Though I realize this might sound somewhat controversial, in my view this year’s lineup was much stronger than those assembled in 2010 by any of the other major US prog festivals. Helped by the absolutely gorgeous September weather – clear skies, cool breezes, bright sunlight and very low humidity, which made the venue a real paradise (especially in the morning and evening hours) – the weekend was a pleasure from start to finish. True, in such surroundings it is undoubtedly easier to get distracted from the music, unlike when you have to sit for hours in a theatre and can concentrate completely on what is happening on stage. The audience, however, was very receptive, projecting a more distinct sense of enjoyment than at indoor festivals.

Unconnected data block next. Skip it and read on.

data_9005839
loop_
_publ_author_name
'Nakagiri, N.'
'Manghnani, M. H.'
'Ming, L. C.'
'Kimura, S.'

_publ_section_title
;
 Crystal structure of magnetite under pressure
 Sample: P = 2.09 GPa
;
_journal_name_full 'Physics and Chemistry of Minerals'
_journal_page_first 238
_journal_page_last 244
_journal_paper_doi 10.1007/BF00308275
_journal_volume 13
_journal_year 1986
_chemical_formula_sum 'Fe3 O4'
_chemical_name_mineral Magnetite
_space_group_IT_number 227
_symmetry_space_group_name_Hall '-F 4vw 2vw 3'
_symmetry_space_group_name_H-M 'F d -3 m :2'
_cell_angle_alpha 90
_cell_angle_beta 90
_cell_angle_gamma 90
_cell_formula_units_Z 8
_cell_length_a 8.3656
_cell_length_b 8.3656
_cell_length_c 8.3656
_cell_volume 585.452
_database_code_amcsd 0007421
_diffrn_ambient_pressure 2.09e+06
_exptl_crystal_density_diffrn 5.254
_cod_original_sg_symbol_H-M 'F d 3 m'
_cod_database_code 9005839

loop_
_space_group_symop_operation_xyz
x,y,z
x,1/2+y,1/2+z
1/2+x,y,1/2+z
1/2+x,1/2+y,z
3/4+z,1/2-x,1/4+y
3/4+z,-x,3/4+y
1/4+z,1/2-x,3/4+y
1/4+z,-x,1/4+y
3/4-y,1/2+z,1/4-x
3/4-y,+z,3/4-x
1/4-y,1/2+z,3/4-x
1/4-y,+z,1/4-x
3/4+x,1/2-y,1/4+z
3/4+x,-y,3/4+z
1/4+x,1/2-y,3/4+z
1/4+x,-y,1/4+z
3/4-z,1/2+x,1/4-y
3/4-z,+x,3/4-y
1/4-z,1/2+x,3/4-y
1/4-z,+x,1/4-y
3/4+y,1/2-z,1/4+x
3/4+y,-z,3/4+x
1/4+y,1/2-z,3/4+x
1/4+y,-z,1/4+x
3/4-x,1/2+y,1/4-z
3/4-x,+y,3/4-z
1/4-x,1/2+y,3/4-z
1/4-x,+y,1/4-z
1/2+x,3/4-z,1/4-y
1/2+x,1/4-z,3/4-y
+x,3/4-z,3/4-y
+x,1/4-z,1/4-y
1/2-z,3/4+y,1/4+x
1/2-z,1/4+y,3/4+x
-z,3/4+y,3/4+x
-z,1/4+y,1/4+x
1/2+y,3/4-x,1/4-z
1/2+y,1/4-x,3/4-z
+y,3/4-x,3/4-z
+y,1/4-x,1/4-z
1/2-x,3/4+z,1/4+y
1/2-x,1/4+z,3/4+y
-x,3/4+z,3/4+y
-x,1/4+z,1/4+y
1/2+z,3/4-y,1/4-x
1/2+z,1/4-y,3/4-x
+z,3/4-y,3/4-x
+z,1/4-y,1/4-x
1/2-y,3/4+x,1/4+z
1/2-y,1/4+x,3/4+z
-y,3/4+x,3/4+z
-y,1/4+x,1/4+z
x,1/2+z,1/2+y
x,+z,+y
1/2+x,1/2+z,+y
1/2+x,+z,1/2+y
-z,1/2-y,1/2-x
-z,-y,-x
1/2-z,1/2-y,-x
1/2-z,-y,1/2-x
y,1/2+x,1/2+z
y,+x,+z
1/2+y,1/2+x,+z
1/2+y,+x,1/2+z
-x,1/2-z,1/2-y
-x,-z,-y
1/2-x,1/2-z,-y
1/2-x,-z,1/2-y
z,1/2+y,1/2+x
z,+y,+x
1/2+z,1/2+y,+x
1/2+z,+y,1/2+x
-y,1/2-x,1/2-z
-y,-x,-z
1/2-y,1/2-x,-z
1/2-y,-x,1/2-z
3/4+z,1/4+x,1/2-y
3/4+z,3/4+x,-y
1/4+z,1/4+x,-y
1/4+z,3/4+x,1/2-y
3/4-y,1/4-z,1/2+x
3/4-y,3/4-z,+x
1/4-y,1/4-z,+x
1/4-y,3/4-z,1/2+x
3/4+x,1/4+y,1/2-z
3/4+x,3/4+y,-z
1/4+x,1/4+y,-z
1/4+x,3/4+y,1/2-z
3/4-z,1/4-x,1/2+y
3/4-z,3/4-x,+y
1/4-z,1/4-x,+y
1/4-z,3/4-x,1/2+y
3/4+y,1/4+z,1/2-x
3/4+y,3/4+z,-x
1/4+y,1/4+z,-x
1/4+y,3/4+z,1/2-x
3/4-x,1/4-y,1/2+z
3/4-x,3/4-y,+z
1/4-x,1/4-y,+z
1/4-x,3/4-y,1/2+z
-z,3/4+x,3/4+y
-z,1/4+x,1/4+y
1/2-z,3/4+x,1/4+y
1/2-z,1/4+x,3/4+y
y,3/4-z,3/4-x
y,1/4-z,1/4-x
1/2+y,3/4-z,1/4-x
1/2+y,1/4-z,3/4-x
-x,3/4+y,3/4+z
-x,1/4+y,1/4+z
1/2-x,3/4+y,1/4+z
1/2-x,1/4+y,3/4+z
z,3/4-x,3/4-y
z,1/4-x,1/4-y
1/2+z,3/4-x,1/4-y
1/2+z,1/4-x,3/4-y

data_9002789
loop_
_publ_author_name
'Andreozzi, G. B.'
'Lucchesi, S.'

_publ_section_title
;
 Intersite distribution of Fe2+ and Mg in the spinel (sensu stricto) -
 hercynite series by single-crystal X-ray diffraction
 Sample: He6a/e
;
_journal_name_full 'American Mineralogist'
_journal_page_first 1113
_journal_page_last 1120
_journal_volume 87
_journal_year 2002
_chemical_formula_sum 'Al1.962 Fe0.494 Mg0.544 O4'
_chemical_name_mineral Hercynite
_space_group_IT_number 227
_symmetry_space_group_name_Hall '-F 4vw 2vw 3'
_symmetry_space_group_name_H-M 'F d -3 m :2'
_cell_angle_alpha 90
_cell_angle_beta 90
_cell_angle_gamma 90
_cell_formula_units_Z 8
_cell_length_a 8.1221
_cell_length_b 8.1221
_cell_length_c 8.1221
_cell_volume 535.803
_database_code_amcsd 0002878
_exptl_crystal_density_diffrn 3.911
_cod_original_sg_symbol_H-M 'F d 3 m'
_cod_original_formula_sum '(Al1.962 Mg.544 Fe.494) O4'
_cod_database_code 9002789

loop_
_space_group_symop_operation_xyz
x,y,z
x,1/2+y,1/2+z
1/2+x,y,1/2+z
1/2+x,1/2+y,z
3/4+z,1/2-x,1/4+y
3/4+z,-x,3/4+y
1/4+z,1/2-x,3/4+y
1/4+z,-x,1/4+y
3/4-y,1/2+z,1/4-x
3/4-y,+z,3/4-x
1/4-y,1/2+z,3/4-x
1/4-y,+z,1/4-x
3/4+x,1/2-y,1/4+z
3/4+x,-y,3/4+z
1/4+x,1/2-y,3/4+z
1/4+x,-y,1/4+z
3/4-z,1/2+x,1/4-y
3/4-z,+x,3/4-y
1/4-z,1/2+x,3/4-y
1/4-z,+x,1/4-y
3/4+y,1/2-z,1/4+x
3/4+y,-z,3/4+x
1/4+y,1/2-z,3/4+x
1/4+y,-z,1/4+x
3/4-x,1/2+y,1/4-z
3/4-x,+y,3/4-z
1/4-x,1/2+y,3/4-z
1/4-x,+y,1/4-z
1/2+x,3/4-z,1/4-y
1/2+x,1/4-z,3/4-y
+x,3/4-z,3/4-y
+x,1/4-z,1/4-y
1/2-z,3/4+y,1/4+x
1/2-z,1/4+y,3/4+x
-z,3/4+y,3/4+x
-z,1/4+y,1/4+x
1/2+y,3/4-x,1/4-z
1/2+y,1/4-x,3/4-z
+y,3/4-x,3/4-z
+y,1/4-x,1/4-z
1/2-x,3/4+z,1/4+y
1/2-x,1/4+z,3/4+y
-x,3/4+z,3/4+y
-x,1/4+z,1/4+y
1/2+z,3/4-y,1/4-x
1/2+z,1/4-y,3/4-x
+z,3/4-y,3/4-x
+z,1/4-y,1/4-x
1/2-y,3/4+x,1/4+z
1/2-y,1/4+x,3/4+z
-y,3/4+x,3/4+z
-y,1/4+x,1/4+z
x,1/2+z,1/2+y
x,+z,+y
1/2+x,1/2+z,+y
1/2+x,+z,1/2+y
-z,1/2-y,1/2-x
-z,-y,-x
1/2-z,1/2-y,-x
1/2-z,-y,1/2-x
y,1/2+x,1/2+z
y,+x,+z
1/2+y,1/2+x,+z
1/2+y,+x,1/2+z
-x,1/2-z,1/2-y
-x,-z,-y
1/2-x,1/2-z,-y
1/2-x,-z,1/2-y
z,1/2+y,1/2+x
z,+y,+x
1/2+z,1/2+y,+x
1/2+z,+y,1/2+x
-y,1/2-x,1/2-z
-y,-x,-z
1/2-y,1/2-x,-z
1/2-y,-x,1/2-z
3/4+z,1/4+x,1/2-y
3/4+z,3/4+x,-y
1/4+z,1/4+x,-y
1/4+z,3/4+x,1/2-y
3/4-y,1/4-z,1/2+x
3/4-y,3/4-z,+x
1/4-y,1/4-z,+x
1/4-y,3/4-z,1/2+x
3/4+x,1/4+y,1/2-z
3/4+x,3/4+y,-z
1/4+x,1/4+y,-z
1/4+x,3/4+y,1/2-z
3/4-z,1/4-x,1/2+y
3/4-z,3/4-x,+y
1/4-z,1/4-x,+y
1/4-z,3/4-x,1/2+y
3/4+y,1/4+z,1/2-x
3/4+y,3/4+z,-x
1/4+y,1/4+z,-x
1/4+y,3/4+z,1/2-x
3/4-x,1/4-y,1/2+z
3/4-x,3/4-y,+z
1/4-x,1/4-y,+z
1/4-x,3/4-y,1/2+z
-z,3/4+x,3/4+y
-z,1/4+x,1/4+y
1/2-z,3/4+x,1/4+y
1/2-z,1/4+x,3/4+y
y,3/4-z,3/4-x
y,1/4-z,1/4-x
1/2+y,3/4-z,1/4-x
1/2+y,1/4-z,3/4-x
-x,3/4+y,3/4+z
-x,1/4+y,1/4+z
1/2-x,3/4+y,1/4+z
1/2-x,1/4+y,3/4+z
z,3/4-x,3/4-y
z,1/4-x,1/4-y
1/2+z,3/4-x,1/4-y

If I had to level some form of mild criticism at the event, it would regard some of the billing choices - such as having two acts with similar musical approaches play one after the other (Mahogany Frog and Hologramatron on Saturday, Shadow Circus and Mars Hollow on Sunday). However, this is not in any way meant to undermine the painstaking work and staunch dedication of the organizers, which deserve every possible praise. I understand all too well (having organized a couple of cultural events in the past) the constraints posed by the presence of people coming from different places and having different requirements. Therefore, these remarks of mine are only meant as suggestions for further improvement of an event that was otherwise perfect.